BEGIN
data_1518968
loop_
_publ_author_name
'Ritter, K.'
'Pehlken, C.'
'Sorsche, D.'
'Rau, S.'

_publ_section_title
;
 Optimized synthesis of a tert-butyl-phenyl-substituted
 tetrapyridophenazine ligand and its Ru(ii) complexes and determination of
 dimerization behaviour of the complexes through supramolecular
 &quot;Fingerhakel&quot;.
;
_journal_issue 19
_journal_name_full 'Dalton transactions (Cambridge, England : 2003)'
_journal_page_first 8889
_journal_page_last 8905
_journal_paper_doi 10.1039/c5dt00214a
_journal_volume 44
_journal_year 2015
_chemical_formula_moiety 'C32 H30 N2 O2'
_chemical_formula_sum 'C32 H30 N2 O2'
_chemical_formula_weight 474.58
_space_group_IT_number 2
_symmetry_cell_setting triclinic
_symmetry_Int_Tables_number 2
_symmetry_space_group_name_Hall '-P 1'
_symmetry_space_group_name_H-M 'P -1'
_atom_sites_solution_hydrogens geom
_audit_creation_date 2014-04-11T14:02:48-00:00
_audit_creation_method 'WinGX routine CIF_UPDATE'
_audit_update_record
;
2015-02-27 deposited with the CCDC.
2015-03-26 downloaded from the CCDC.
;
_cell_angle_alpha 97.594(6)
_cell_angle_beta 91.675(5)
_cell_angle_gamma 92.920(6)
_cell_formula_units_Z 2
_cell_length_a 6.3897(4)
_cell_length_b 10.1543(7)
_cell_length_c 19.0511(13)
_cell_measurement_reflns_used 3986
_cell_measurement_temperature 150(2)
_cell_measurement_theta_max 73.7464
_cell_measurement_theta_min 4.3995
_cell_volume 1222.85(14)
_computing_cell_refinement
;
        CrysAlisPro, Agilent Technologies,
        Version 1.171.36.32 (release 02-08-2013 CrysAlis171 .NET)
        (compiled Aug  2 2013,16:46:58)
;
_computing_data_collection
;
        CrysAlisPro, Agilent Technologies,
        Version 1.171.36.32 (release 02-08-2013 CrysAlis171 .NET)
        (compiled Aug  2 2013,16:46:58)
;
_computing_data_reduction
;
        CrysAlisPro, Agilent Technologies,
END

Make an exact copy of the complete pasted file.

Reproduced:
data_1518968
loop_
_publ_author_name
'Ritter, K.'
'Pehlken, C.'
'Sorsche, D.'
'Rau, S.'

_publ_section_title
;
 Optimized synthesis of a tert-butyl-phenyl-substituted
 tetrapyridophenazine ligand and its Ru(ii) complexes and determination of
 dimerization behaviour of the complexes through supramolecular
 &quot;Fingerhakel&quot;.
;
_journal_issue 19
_journal_name_full 'Dalton transactions (Cambridge, England : 2003)'
_journal_page_first 8889
_journal_page_last 8905
_journal_paper_doi 10.1039/c5dt00214a
_journal_volume 44
_journal_year 2015
_chemical_formula_moiety 'C32 H30 N2 O2'
_chemical_formula_sum 'C32 H30 N2 O2'
_chemical_formula_weight 474.58
_space_group_IT_number 2
_symmetry_cell_setting triclinic
_symmetry_Int_Tables_number 2
_symmetry_space_group_name_Hall '-P 1'
_symmetry_space_group_name_H-M 'P -1'
_atom_sites_solution_hydrogens geom
_audit_creation_date 2014-04-11T14:02:48-00:00
_audit_creation_method 'WinGX routine CIF_UPDATE'
_audit_update_record
;
2015-02-27 deposited with the CCDC.
2015-03-26 downloaded from the CCDC.
;
_cell_angle_alpha 97.594(6)
_cell_angle_beta 91.675(5)
_cell_angle_gamma 92.920(6)
_cell_formula_units_Z 2
_cell_length_a 6.3897(4)
_cell_length_b 10.1543(7)
_cell_length_c 19.0511(13)
_cell_measurement_reflns_used 3986
_cell_measurement_temperature 150(2)
_cell_measurement_theta_max 73.7464
_cell_measurement_theta_min 4.3995
_cell_volume 1222.85(14)
_computing_cell_refinement
;
        CrysAlisPro, Agilent Technologies,
        Version 1.171.36.32 (release 02-08-2013 CrysAlis171 .NET)
        (compiled Aug  2 2013,16:46:58)
;
_computing_data_collection
;
        CrysAlisPro, Agilent Technologies,
        Version 1.171.36.32 (release 02-08-2013 CrysAlis171 .NET)
        (compiled Aug  2 2013,16:46:58)
;
_computing_data_reduction
;
        CrysAlisPro, Agilent Technologies,